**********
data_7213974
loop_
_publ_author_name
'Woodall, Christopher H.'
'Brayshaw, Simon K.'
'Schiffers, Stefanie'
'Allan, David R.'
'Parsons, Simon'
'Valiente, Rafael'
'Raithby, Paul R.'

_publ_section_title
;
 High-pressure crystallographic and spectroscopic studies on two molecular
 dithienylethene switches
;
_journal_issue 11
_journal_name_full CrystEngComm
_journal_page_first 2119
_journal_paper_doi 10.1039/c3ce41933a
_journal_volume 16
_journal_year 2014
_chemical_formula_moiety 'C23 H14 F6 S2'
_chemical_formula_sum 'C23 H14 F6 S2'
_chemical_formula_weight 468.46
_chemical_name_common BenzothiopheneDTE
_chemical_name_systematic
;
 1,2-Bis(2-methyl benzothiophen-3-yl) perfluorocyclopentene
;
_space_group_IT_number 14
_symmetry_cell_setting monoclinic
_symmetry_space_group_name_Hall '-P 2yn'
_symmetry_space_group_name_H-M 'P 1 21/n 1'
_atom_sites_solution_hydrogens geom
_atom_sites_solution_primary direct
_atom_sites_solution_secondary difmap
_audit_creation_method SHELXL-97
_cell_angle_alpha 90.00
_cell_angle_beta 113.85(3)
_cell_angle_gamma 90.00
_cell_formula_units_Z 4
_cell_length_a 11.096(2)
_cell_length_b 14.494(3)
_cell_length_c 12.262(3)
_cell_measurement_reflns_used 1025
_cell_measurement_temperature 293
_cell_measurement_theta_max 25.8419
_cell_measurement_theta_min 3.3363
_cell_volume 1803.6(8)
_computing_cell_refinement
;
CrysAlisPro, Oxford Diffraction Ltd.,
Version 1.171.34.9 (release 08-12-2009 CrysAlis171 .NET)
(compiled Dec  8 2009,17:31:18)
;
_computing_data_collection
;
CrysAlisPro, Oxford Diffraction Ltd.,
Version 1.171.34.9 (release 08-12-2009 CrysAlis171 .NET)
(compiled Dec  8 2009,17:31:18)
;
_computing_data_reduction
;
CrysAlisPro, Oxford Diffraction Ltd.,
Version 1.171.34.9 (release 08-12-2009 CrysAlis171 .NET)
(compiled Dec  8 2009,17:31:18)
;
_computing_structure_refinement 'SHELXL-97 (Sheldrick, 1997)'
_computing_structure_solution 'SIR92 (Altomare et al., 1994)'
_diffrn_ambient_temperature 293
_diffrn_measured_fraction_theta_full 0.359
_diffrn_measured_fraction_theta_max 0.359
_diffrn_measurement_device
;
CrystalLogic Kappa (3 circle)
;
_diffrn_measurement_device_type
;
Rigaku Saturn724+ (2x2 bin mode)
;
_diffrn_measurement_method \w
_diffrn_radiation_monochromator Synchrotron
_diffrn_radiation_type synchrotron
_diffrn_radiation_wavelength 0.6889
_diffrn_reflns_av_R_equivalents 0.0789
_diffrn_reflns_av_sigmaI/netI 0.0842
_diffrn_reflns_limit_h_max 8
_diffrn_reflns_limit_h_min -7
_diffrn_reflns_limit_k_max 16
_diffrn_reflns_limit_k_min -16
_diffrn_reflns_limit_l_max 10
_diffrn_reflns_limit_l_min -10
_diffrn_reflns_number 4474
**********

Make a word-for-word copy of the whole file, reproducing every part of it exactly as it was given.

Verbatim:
data_7213974
loop_
_publ_author_name
'Woodall, Christopher H.'
'Brayshaw, Simon K.'
'Schiffers, Stefanie'
'Allan, David R.'
'Parsons, Simon'
'Valiente, Rafael'
'Raithby, Paul R.'

_publ_section_title
;
 High-pressure crystallographic and spectroscopic studies on two molecular
 dithienylethene switches
;
_journal_issue 11
_journal_name_full CrystEngComm
_journal_page_first 2119
_journal_paper_doi 10.1039/c3ce41933a
_journal_volume 16
_journal_year 2014
_chemical_formula_moiety 'C23 H14 F6 S2'
_chemical_formula_sum 'C23 H14 F6 S2'
_chemical_formula_weight 468.46
_chemical_name_common BenzothiopheneDTE
_chemical_name_systematic
;
 1,2-Bis(2-methyl benzothiophen-3-yl) perfluorocyclopentene
;
_space_group_IT_number 14
_symmetry_cell_setting monoclinic
_symmetry_space_group_name_Hall '-P 2yn'
_symmetry_space_group_name_H-M 'P 1 21/n 1'
_atom_sites_solution_hydrogens geom
_atom_sites_solution_primary direct
_atom_sites_solution_secondary difmap
_audit_creation_method SHELXL-97
_cell_angle_alpha 90.00
_cell_angle_beta 113.85(3)
_cell_angle_gamma 90.00
_cell_formula_units_Z 4
_cell_length_a 11.096(2)
_cell_length_b 14.494(3)
_cell_length_c 12.262(3)
_cell_measurement_reflns_used 1025
_cell_measurement_temperature 293
_cell_measurement_theta_max 25.8419
_cell_measurement_theta_min 3.3363
_cell_volume 1803.6(8)
_computing_cell_refinement
;
CrysAlisPro, Oxford Diffraction Ltd.,
Version 1.171.34.9 (release 08-12-2009 CrysAlis171 .NET)
(compiled Dec  8 2009,17:31:18)
;
_computing_data_collection
;
CrysAlisPro, Oxford Diffraction Ltd.,
Version 1.171.34.9 (release 08-12-2009 CrysAlis171 .NET)
(compiled Dec  8 2009,17:31:18)
;
_computing_data_reduction
;
CrysAlisPro, Oxford Diffraction Ltd.,
Version 1.171.34.9 (release 08-12-2009 CrysAlis171 .NET)
(compiled Dec  8 2009,17:31:18)
;
_computing_structure_refinement 'SHELXL-97 (Sheldrick, 1997)'
_computing_structure_solution 'SIR92 (Altomare et al., 1994)'
_diffrn_ambient_temperature 293
_diffrn_measured_fraction_theta_full 0.359
_diffrn_measured_fraction_theta_max 0.359
_diffrn_measurement_device
;
CrystalLogic Kappa (3 circle)
;
_diffrn_measurement_device_type
;
Rigaku Saturn724+ (2x2 bin mode)
;
_diffrn_measurement_method \w
_diffrn_radiation_monochromator Synchrotron
_diffrn_radiation_type synchrotron
_diffrn_radiation_wavelength 0.6889
_diffrn_reflns_av_R_equivalents 0.0789
_diffrn_reflns_av_sigmaI/netI 0.0842
_diffrn_reflns_limit_h_max 8
_diffrn_reflns_limit_h_min -7
_diffrn_reflns_limit_k_max 16
_diffrn_reflns_limit_k_min -16
_diffrn_reflns_limit_l_max 10
_diffrn_reflns_limit_l_min -10
_diffrn_reflns_number 4474